The Concept of Work

Ancient, Medieval, and Modern

By Herbert Applebaum

Subjects: Anthropology Of Work
Series: SUNY series in the Anthropology of Work
Paperback : 9780791411025, 660 pages, September 1992
Hardcover : 9780791411018, 660 pages, October 1992

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Table of contents

Introduction: Methodology--Perspective--Work as Concept

PART ONE: The Concept of Work in Ancient Greece and Ancient Rome


1. Work in Homeric Society
2. Work in Archaic and Classical Greece
3. The Hellenistic World and the Concept of Work
4. Work and the Concept of Work in the Roman Republic and the Roman Empire
5. Work in the Ancient World


PART TWO: The Concept of Work in the Middle Ages


6. The Attitudes toward Work among the Jews and among the Christians
7. Work and the Monastic Movement
8. Work in Medieval Europe: Fifth to Tenth Centuries
9. Work in Medieval Europe: Eleventh to Fifteenth Centuries
10. Agricultural Work and Its Perspectives During the Late Middle Ages
11. Medieval Guilds, Masonry, and Apprenticeship
12. Women and Work in the Medieval Ages
13. Work and the Concept of Work in the Middle Ages


PART THREE: Work in the Modern World--1500-1990


14. Luther, Calvin, and the Protestant Concept of Work
15. The English Enlightenment: Middle Sixteenth Century to Seventeenth Century
16. Work and the Enlightenment in France, Scotland, and America
17. Nineteenth Century: Capitalism, Socialism, and the Work Ethic
18. Twentieth Century: Selected Philosophies and Perspectives on Work
19. Modern Technology and Work
20. The Work Ethic, Consumerism, and Leisure
21. Work and the Concept of Work in Modern Society


Summary: Work--Past, Present, and Future




This book presents an analysis amd review of work, starting with the Homeric period, then dealing with classical Greece and classical Rome, the early Christians and Jews, the early Middle Ages, the era of Charlemagne, the high Middle Ages, the views of Luther and Calvin, the English and French Enlightenment, the nineteenth century, the twentieth century, and prospects for the future of work. It offers a rich and varied tapestry on the complexity of values regarding work, criss-crossing through crafts, occupations and professions, through slave and free-born employments, through lay and religious figures, and through rural and urban contexts. The permutations of work and its meanings are traced and related to the social and cultural contexts of each period of history dealt with — ancient, medieval, and modern.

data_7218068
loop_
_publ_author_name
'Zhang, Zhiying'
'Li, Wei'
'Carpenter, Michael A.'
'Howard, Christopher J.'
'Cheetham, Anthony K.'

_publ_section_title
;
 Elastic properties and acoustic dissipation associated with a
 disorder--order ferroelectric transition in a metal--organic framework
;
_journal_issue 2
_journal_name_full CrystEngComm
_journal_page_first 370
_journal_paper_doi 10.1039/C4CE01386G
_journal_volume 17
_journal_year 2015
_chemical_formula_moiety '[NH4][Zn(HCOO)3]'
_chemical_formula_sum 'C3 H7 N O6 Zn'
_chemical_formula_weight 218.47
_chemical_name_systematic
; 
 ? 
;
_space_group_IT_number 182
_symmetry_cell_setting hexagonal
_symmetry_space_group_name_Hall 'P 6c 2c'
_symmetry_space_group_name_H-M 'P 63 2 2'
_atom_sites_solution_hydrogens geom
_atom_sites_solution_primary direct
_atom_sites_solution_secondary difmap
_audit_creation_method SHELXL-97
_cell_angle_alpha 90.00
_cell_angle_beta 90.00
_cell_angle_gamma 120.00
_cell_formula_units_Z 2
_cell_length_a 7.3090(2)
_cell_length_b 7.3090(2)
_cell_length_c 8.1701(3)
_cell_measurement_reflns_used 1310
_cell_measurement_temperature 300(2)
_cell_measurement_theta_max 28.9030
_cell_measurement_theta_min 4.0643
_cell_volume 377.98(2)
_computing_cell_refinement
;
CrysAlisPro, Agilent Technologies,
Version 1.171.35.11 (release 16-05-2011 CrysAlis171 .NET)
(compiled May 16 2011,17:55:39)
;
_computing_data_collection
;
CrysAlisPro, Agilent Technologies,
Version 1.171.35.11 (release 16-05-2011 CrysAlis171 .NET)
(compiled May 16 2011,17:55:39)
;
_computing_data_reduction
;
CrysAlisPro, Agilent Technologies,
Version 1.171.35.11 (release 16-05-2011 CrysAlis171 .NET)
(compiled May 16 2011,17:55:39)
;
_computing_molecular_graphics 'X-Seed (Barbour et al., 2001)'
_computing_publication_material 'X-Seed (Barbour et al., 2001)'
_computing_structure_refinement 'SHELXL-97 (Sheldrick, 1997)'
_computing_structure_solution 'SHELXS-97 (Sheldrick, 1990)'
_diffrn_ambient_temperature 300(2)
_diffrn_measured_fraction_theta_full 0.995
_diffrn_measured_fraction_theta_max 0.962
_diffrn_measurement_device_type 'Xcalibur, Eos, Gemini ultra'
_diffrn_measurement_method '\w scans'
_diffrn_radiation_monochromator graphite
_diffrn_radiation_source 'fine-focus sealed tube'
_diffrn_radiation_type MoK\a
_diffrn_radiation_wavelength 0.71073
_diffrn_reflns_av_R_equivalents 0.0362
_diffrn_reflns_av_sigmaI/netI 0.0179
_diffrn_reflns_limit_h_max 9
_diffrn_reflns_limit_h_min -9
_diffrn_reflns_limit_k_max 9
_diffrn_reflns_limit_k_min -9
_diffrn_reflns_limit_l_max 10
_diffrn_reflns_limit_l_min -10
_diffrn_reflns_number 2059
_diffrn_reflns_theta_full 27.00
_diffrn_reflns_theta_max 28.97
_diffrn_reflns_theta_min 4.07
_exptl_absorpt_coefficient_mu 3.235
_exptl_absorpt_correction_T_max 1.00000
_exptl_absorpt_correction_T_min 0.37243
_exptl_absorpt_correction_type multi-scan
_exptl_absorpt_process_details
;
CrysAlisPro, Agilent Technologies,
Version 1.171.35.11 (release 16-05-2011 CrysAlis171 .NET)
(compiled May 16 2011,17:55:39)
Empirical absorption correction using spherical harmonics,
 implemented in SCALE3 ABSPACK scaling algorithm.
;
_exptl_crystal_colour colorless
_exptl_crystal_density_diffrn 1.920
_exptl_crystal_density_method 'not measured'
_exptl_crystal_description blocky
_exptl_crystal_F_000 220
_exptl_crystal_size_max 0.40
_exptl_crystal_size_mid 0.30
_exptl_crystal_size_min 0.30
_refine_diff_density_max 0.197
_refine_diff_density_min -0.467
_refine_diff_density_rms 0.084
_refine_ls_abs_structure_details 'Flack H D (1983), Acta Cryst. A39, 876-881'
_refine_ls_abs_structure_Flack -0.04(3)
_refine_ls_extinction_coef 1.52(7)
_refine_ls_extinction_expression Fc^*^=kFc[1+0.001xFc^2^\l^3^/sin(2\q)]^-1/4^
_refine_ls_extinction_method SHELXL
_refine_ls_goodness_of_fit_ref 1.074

Applebaum offers projections for work in the future, based on modern-day technologies, along with work within the context of new social conditions created by industrial cultures in the modern period. The future of work is examined as one of the key elements for the possibility of change in the social structure of industrial cultures. At a time when so many people are questioning the work ethic, this book provides a valuable perspective on work in past societies, how it has developed and been transformed, and what are its prospects for the future.

Herbert Applebaum is Director of Commercial Construction at Hartz Mountain Industries and former editor of the Anthropology of Work Review. He is the author of Work in Market and Industrial Societies and Perspectives in Cultural Anthropology, both published by SUNY Press, and Royal Blue: The Culture of Construction Workers and Work in Non-Market Societies.


"This book focuses throughout on one theme: how work was regarded throughout the history of western civilization. In focusing on this theme, the author touches on very basic issues in sociology and social science form complex organization, to gender stratification, social stratification, and the sociology of religion. But these underlying issues are never allowed to divert the reader's attention form the main focus of the work. This singular focus makes the book an extremely important contribution. " — Kevin T. Leicht, Pennsylvania State University

"This book gives us both the conditions of work at particular times and the concepts of work expressed in the contemporaneous writing of major figures. Thus, we have a picture of what people were working at, their occupations — and working with, their tools — and the attitudes toward that laboring voiced by philosophers and other thinkers in their textual work. The amount of information contained in its pages is truly awesome. " — Miles Richardson, Louisiana State University